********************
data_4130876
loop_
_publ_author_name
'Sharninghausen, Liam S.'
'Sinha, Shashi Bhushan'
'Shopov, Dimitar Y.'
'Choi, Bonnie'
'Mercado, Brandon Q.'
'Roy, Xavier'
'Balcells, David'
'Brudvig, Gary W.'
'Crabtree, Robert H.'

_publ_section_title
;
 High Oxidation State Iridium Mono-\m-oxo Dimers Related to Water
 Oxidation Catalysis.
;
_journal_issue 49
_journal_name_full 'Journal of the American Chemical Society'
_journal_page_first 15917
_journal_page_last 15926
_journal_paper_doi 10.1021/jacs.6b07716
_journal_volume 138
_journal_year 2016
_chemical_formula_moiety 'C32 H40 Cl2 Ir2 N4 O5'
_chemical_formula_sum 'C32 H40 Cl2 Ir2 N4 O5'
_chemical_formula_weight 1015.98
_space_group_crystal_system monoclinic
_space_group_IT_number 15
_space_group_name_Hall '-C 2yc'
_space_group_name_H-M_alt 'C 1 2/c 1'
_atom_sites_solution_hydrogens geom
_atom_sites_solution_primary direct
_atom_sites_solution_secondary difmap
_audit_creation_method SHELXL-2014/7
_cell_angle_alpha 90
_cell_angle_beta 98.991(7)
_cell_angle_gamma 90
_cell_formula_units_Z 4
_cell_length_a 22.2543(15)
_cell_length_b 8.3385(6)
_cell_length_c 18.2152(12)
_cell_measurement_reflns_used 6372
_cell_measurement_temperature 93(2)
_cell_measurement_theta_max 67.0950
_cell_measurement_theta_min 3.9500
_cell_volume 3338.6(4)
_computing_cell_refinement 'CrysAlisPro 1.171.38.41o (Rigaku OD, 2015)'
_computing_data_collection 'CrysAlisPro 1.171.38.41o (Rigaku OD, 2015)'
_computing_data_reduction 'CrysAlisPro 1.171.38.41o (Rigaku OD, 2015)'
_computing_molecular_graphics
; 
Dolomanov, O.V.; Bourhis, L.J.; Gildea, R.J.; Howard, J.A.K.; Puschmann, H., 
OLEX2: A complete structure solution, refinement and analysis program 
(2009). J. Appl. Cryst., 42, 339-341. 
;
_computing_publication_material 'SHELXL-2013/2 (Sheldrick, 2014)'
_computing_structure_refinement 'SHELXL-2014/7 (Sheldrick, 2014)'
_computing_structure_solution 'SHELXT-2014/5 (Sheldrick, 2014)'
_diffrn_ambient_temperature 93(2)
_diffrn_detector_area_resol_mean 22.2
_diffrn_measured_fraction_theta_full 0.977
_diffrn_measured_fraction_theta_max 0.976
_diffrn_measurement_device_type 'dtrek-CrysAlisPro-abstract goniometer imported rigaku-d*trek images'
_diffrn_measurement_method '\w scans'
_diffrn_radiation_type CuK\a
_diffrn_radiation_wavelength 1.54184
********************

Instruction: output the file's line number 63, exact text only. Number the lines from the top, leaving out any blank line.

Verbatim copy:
_diffrn_measured_fraction_theta_max 0.976